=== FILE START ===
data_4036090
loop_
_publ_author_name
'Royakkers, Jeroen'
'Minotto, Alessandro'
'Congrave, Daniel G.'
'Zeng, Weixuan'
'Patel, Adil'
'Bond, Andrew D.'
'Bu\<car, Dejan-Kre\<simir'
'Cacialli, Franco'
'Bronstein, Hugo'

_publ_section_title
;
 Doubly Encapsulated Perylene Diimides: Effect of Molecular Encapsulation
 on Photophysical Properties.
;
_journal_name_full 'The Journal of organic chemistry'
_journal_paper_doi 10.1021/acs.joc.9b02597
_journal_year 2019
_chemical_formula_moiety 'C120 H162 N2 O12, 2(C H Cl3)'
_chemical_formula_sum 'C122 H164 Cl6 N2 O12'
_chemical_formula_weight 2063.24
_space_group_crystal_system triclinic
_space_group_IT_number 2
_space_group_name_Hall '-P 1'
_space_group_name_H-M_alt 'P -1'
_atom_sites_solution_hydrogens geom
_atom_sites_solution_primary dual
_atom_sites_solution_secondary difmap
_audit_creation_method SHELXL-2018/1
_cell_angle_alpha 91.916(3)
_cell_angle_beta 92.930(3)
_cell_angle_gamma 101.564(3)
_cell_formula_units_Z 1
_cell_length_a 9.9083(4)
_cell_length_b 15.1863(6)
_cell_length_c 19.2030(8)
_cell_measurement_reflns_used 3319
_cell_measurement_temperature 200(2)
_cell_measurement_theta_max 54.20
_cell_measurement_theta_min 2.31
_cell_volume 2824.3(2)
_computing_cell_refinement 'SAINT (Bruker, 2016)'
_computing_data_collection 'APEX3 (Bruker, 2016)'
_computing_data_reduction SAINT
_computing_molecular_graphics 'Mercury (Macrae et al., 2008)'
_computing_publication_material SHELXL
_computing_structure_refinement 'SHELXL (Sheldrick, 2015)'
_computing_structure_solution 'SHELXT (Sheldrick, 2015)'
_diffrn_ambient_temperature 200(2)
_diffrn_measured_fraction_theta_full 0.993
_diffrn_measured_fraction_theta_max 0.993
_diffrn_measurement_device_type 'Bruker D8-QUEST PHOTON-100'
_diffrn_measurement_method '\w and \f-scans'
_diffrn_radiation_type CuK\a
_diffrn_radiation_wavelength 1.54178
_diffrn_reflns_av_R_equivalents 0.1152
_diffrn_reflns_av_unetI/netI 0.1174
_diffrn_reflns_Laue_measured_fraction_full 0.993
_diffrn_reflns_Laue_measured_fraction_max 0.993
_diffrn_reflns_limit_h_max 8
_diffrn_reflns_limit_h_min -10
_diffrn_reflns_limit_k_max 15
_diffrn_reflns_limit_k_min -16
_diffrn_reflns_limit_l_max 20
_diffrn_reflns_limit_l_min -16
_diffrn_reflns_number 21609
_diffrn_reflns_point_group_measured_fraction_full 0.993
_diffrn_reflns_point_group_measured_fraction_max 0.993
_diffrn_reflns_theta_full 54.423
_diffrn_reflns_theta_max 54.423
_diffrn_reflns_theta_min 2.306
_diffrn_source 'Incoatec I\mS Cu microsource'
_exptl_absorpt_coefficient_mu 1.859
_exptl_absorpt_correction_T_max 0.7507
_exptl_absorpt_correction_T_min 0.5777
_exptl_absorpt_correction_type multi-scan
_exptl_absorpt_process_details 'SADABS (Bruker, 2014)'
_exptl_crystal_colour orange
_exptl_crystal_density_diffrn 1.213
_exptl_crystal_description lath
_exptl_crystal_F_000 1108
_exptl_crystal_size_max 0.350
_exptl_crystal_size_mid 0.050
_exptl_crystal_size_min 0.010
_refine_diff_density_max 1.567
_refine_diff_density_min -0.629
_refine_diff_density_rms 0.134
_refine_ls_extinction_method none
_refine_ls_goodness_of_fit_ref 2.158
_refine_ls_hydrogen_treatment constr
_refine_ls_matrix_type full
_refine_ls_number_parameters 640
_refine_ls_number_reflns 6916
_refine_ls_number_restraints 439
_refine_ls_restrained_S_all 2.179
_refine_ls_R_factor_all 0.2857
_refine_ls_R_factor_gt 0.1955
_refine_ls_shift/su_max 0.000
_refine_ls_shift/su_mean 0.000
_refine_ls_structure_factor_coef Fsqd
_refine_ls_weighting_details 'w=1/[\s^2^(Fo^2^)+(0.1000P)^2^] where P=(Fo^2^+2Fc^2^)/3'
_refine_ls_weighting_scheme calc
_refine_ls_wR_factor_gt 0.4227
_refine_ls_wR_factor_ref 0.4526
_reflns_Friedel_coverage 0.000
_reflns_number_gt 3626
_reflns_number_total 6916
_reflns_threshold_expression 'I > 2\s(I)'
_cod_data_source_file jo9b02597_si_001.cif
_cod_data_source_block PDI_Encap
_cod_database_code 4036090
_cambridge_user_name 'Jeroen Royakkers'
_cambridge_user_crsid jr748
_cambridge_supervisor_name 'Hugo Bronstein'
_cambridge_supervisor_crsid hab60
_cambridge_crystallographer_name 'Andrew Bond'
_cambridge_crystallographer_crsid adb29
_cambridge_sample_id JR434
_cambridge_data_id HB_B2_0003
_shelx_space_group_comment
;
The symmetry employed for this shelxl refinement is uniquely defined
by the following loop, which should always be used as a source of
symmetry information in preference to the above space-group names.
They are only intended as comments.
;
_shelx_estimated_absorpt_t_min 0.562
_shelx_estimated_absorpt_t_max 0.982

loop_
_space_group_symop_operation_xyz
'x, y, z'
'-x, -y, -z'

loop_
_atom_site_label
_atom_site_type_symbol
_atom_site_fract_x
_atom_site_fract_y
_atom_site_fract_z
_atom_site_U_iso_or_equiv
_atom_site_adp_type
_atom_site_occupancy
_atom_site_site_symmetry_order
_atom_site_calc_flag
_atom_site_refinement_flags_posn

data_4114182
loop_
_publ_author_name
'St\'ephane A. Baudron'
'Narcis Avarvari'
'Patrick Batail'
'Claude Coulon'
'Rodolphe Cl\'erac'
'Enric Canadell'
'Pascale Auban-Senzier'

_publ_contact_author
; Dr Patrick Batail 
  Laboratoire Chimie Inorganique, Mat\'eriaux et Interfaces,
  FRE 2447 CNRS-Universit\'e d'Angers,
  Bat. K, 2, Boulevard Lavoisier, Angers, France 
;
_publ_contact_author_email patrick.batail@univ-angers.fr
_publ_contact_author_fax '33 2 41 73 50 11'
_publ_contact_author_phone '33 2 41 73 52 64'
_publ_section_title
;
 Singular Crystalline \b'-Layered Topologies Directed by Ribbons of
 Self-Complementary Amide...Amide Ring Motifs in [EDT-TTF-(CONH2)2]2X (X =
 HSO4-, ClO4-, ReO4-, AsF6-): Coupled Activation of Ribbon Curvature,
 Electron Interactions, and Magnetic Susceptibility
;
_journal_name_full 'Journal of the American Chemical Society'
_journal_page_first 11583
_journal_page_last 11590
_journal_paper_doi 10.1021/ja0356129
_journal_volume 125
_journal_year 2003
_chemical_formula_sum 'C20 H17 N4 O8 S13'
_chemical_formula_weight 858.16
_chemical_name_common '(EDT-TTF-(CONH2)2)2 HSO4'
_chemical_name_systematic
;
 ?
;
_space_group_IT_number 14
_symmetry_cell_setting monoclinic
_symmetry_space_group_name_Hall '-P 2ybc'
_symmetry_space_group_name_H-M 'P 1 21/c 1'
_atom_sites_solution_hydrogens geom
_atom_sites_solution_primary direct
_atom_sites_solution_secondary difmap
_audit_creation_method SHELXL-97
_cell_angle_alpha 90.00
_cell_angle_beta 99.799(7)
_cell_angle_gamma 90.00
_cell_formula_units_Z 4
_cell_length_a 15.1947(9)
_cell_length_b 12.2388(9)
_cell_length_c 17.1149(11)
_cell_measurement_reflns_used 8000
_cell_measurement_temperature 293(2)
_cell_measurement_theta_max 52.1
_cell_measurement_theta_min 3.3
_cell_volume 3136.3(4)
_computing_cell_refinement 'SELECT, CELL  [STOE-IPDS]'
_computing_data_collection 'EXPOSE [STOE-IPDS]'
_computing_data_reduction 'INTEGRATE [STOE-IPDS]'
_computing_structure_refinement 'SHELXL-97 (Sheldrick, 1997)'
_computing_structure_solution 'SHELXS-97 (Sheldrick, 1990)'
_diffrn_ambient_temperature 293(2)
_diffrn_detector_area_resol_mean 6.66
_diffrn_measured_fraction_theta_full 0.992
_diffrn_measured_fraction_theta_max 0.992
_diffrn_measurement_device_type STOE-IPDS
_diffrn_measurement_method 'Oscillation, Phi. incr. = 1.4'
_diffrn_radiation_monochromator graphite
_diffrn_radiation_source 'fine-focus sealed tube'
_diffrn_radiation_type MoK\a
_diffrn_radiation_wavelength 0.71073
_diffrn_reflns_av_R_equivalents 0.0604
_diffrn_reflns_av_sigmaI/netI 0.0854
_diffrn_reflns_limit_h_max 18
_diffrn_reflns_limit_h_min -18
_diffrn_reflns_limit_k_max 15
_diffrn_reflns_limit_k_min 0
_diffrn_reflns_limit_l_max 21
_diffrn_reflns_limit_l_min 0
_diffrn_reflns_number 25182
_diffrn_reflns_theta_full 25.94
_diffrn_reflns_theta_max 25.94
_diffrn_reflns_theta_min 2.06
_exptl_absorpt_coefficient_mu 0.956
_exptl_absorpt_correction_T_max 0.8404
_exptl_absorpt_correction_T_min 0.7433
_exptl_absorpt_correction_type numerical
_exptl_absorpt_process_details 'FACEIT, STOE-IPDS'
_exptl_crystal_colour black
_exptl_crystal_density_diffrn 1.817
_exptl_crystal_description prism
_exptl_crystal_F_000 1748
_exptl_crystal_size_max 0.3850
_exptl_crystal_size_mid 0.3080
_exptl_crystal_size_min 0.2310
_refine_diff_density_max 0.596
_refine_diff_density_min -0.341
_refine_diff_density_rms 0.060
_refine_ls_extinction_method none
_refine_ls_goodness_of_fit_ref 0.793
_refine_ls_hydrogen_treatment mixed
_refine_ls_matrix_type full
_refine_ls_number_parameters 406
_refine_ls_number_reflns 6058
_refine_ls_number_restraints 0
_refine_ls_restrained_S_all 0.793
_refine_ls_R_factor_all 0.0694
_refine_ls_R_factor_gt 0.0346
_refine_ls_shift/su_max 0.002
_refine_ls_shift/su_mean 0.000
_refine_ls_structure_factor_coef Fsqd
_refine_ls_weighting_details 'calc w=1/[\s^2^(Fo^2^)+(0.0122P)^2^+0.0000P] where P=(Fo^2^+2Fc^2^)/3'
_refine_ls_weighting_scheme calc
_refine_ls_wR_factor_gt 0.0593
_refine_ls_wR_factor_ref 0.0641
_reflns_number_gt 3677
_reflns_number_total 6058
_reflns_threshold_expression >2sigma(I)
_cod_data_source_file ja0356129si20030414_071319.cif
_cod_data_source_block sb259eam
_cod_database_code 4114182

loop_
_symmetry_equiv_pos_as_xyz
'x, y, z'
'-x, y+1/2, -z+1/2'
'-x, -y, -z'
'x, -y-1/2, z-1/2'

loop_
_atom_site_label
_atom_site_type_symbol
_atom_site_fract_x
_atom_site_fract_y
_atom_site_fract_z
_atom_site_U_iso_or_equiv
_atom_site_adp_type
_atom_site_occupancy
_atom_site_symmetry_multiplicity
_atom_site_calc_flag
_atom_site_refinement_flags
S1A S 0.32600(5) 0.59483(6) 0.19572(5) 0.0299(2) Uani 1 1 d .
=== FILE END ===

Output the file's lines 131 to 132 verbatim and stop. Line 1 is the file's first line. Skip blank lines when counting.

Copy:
loop_
_space_group_symop_operation_xyz